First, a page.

chap. xl While Speed was still with him, he wrote a long letter, which he put into his hands at parting, full of wise and affectionate reasonings, to be read when he should feel the need of it. He predicts for him a period of nervous depression — first, because he will be " exposed to bad weather on his journey, and, secondly, because of the absence of all business and conversation of friends which might divert his mind and give it occasional rest from the intensity of thought which will sometimes wear the sweetest idea threadbare, and turn it to the bitterness of death." The third cause, he says, " is the rapid and near approach of that crisis on which all your thoughts and feelings concentrate." If in spite of all these circumstances he should escape without a " twinge of the soul," his friend will be most happily deceived; but, he continues, " if you shall, as I expect you will at some time, be agonized and distressed, let me, who have some reason to speak with judgment on the subject, beseech you to ascribe it to the causes I have men­tioned, and not to some false and ruinous sugges­tion of the devil." This forms the prelude to an ingenious and affectionate argument in which he labors to convince Speed of the loveliness of his betrothed and of the integrity of his own heart; a strange task, one would say, to undertake in behalf of a young and ardent lover. But the two men understood each other, and the service thus rendered was gratefully received and remembered by Speed all his life.

Lincoln wrote again on the 3d of February, 1842, congratulating Speed upon a recent severe illness of his destined bride, for the reason that "your


present distress and anxiety about her health must chap. xl forever banish those horrid doubts which you feel as to the truth of your affection for her." As the period of Speed's8 marriage drew near, Lincoln's letters betray the most intense anxiety. He can­not wait to hear the news from his friend, but writes to him about the time of the wedding, admitting that he is writing in the dark, that words from a bachelor may be worthless to a Benedick, but still unable to keep silence. He hopes he is happy with his wife, " but should I be mistaken in this, should excessive pleasure still be accompanied with a painful counterpart at times, still let me urge you, as I have ever done, to remember in the depth and even agony of despond­ency, that very shortly you are to feel well again." Further on he says: "If you went through the ceremony calmly, or even with sufficient compos­ure not to excite alarm in any present, you are safe beyond question," seeking by every device of subtle affection to lift up the heart of his friend.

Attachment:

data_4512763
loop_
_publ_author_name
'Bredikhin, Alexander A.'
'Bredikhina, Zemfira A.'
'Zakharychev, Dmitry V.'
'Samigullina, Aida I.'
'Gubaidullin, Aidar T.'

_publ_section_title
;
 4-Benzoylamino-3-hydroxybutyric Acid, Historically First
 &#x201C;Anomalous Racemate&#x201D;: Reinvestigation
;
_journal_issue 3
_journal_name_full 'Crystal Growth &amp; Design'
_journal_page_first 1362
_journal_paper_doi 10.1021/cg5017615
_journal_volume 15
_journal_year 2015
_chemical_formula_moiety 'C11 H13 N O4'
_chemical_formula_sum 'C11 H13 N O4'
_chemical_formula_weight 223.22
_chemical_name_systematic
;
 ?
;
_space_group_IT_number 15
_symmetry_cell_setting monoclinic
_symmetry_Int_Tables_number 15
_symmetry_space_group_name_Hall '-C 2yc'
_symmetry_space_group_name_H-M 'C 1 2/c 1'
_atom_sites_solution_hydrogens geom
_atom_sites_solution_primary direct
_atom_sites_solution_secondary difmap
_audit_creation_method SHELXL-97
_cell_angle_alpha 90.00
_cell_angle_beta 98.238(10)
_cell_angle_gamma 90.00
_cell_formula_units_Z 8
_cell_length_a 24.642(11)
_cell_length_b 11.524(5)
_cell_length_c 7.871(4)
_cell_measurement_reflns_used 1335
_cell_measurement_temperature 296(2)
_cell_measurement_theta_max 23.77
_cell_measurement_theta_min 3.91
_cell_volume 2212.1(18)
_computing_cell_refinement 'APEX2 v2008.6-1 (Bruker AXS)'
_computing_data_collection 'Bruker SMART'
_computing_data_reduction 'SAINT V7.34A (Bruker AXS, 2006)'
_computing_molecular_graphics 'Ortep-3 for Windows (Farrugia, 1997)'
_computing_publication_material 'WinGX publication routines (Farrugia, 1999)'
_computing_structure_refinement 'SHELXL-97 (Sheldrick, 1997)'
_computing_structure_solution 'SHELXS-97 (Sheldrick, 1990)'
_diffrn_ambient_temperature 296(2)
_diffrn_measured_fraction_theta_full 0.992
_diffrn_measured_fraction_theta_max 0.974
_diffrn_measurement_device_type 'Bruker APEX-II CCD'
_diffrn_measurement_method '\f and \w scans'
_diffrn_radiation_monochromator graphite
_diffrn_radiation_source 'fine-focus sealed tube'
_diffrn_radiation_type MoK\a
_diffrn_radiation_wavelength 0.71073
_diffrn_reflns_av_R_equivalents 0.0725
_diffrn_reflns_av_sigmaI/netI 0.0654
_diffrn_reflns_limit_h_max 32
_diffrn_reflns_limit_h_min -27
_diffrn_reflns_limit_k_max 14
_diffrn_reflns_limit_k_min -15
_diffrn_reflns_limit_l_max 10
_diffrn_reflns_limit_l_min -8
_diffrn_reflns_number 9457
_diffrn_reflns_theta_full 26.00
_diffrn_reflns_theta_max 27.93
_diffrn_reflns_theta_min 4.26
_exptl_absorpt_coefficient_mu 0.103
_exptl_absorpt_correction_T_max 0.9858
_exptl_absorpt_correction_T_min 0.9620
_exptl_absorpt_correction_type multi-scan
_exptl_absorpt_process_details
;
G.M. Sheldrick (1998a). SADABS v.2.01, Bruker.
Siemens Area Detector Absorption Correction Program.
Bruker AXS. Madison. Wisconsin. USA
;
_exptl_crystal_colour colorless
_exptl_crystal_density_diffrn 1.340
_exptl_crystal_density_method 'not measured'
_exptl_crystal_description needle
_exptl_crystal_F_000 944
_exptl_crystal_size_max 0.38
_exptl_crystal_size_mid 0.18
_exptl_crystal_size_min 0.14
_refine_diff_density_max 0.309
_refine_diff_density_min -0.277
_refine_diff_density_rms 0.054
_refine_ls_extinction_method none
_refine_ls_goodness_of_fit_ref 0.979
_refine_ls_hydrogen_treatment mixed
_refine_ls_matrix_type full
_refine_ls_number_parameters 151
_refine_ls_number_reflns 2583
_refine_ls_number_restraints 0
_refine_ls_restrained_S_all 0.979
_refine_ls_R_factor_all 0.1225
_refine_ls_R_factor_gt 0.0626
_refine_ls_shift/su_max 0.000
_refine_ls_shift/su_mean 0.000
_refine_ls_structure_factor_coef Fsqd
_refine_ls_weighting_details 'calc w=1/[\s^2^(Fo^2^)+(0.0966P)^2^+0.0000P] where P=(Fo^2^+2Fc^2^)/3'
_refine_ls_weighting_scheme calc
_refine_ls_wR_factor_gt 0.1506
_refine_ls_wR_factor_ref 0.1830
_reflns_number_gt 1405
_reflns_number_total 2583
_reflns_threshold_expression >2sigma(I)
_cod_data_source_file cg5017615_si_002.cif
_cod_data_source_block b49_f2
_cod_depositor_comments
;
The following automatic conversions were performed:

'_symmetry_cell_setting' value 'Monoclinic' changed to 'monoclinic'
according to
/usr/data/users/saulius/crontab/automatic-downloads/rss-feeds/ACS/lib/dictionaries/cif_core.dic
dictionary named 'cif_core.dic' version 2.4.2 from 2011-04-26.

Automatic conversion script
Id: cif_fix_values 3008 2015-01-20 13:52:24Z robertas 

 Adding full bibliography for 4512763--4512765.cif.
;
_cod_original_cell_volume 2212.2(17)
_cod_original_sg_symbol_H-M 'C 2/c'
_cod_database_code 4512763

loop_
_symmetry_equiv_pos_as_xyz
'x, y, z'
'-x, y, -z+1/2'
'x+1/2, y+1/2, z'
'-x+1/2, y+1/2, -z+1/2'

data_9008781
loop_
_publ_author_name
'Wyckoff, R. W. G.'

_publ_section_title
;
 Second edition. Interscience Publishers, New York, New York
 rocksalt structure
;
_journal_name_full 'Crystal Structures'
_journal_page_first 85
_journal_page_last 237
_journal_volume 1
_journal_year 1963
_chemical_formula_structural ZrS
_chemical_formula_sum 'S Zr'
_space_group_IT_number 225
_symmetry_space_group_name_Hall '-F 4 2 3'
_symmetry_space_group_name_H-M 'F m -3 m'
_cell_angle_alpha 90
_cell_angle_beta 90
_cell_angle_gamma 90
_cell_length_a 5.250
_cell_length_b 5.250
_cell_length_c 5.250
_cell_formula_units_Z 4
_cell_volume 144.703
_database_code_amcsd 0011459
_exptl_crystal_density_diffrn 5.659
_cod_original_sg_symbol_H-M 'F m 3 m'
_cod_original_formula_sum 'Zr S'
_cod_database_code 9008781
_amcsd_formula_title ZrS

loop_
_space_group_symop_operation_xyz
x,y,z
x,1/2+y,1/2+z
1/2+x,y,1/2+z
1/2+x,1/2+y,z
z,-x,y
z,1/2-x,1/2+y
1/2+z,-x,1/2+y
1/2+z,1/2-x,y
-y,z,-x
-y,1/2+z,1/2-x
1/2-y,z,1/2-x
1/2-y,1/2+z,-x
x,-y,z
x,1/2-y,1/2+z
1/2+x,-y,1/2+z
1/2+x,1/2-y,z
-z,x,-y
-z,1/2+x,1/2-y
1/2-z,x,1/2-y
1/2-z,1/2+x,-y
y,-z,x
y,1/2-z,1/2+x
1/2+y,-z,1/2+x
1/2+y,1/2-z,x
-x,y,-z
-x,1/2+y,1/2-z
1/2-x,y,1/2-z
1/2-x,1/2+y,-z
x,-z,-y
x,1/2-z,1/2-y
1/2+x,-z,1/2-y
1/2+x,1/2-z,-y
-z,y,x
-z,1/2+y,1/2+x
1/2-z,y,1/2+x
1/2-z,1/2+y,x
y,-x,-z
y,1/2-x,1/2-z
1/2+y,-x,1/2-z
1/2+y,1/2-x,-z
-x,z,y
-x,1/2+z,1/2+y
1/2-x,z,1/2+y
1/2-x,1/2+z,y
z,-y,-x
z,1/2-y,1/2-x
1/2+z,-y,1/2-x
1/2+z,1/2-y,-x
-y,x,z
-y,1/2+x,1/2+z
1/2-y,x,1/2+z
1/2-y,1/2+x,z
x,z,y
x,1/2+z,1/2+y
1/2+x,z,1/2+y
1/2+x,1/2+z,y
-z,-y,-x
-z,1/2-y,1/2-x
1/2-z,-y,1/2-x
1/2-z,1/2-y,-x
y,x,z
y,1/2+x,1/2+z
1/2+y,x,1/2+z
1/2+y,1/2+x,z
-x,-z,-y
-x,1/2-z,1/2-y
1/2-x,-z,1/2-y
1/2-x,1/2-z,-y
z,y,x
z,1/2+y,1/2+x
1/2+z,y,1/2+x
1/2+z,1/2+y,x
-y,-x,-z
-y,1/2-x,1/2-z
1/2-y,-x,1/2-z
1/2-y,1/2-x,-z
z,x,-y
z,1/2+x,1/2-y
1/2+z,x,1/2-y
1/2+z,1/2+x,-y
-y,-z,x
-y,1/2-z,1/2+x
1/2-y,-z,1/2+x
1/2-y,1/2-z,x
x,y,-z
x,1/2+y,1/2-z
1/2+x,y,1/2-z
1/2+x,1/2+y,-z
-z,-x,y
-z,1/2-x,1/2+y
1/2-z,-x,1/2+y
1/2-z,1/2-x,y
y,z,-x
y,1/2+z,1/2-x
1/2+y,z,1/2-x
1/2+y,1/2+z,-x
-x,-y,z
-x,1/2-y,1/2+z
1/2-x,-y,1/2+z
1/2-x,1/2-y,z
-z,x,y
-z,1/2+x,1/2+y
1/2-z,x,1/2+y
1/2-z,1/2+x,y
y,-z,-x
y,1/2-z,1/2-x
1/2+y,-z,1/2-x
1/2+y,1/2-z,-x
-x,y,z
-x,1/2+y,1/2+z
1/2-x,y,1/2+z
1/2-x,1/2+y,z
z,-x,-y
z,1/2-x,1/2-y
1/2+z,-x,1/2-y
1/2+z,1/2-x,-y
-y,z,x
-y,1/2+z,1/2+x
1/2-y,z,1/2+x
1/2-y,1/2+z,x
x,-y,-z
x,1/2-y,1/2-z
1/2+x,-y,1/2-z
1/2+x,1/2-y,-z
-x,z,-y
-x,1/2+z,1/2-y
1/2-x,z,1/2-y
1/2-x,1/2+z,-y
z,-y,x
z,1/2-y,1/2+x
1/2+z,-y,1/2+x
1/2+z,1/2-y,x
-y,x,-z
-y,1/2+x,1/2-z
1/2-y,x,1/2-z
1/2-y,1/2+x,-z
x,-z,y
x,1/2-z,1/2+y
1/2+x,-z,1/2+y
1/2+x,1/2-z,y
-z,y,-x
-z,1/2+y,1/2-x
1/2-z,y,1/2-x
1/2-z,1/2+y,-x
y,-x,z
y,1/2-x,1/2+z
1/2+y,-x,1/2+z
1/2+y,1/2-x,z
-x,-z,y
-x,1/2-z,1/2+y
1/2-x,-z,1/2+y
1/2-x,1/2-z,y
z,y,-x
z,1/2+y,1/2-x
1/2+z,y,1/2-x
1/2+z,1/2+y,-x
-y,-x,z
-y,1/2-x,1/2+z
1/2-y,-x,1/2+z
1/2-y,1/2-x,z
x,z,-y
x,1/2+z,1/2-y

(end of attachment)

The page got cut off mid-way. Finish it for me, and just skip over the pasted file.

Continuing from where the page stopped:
With a solicitude apparently greater than that of the nervous bridegroom, he awaited the announce­ment of the marriage, and when it came he wrote (February 25): "I opened the letter with intense anxiety and trepidation; so much that, although it turned out better than I expected, I have hardly yet, at the distance of ten hours, become calm. I' tell you, Speed, our forebodings, for which you and I are peculiar, are all the worst sort of nonsense. I fancied from the time I received your letter of Saturday that the one of Wednesday was never to come, and yet it did come, and, what is more, it is perfectly clear, both from its tone and handwriting,


chap. xl that . . . you "had obviously improved at tlie very time I had so much fancied you would have grown worse. You say that something indescribably hor­rible and alarming still haunts you. You will not say that three months from now, I will venture." The letter goes on in the same train of sympathetic cheer, but there is one phrase which strikes the keynote of all lives whose ideals are too high for fulfillment: " It is the peculiar misfortune of both you and me to dream dreams of Elysium far exceeding all that anything earthly can realize." But before long a letter came from Speed, who had settled with his black-eyed Kentucky wife upon a well-stocked plantation, disclaiming any further fellowship of misery and announcing the beginnings of that life of uneventful happiness which he led ever after. His peace of mind has become a matter of course; he dismisses the sub­ject in a line, but dilates, with a new planter's rapture, upon the beauties and attractions of his farm. Lincoln frankly answers that he cares nothing about his farm. "I can only say that I am glad you are satisfied and pleased with it. But on that other subject, to me of the most intense interest whether in joy or sorrow, I never had the power to withhold my sympathy from you. It cannot be told how it now thrills me with joy to hear you say you are 'far happier than you ever expected to be.' . . I am not going beyond the truth when I tell you that the short space it took me to read your last letter gave me more pleasure than the total sum of all I have enjoyed since the fatal 1st of January, 1841. Since then it seems to me I should have been entirely happy, but for the